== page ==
Essay on On Why Hobbes Is More Reasonable Than Locke

990 Words 4 Pages
keOf all the social contract theories that have been put forth, the most influential perhaps have been John Locke’s and Thomas Hobbes’. While both are Natural Law theorists, they have completely different views of man’s state of nature. John Locke thinks of man in a natural state as a peaceful, social being while Thomas Hobbes thinks of man as an aggressive and greedy man. Both theorists also showed that man doesn’t live in a state of nature, social contracts will be formed to govern the populace. It is, however, the reasons for the formation of these social contracts that are of relevance to this essay. I believe that neither of these theories are accurate depictions of man but Hobbes seems more practical in his theory than Locke.
In a
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For this social contract to subsist, the cession of power has to be mutual between the members of the society. In this respect, he endorses our modern view of a constitution as deriving power from the people. Any further explanation of Hobbes’ theory is pointless as far as this essay is concerned.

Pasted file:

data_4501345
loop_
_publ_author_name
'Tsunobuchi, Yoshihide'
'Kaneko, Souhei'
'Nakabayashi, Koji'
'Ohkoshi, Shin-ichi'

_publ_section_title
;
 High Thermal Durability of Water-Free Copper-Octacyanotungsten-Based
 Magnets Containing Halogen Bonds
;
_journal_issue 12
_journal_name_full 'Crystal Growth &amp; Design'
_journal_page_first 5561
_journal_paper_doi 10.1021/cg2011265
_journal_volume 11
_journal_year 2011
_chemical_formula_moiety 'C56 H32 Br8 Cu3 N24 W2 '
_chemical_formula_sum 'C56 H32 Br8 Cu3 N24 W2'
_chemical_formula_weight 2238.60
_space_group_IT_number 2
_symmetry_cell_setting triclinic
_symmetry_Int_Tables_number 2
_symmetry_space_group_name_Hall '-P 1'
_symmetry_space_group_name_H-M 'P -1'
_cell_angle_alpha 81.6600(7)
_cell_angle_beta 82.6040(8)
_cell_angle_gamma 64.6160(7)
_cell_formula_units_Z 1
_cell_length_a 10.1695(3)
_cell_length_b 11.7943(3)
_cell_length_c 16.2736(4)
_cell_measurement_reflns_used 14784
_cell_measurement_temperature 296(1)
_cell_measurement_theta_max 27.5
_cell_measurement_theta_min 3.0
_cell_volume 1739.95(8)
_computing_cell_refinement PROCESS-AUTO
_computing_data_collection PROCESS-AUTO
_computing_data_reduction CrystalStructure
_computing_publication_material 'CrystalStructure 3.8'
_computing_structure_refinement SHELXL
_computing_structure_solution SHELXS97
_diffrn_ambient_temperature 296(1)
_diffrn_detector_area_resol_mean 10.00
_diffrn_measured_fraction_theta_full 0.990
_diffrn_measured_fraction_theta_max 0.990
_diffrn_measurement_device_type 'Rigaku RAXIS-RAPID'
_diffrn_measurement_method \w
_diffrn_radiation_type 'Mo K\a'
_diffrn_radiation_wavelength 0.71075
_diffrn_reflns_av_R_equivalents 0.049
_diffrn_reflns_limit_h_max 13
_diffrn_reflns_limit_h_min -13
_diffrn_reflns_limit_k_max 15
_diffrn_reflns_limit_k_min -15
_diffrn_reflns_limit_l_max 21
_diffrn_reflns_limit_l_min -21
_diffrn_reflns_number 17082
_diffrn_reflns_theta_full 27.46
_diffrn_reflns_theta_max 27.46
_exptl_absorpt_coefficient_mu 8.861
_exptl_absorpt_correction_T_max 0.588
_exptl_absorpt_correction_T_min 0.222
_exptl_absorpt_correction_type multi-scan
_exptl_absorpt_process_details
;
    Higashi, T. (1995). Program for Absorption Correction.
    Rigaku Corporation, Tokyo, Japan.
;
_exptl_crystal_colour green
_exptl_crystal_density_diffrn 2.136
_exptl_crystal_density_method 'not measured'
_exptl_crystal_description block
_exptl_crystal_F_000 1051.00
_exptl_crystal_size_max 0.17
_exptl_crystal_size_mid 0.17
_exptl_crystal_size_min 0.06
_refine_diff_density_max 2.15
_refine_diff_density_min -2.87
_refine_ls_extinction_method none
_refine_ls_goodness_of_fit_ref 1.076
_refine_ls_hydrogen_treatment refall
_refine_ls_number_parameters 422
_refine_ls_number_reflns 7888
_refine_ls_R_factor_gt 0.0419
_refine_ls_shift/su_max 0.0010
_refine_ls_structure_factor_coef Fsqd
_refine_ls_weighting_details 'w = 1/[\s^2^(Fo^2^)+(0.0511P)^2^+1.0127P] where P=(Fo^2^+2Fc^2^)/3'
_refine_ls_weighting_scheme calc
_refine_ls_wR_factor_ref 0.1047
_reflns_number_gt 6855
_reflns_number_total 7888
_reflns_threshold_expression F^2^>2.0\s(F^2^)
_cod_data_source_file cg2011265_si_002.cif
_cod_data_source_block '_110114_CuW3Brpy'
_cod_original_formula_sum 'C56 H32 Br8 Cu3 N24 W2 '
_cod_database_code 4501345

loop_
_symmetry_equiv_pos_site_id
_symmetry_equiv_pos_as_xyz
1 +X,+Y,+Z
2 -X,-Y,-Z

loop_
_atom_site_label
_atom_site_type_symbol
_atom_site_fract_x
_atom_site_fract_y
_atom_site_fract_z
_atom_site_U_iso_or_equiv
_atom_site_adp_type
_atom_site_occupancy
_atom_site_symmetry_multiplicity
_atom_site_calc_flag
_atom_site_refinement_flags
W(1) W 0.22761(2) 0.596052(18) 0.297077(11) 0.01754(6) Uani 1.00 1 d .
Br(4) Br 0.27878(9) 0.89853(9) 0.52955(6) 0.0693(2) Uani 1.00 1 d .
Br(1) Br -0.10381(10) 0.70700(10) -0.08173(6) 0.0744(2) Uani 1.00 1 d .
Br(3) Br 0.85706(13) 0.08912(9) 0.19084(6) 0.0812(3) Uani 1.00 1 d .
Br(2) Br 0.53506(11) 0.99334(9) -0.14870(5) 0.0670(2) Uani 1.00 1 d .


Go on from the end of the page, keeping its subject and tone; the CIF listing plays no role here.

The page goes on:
The relevance of Hobbes’ Social Contract theory
Most people wrongly get stuck at the point where life is described by Hobbes as “solitary, poor, nasty, brutish and short”. I have no authority to describe what life was without a social contract as I have never known man to exist in a state of nature for long enough to study. More important to me is what man’s reaction to being in a state of nature is. Man strives to remain peaceful and maintain equality with his fellow man. According to Hobbes, the Leviathan ought to maintain this state by punishing those who unjustly exceed the limits of their power as per the contract. A modern view of the Leviathan is the government, which will enforce the laws that the citizens (through their legislative representatives) have agreed upon (a social contract). Hobbes’ view that the Leviathan should be a monarch is, no doubt, influenced by European politics at the time, which was dominated by monarchies.
Hobbes does not argue that man is not a social animal, his argument is

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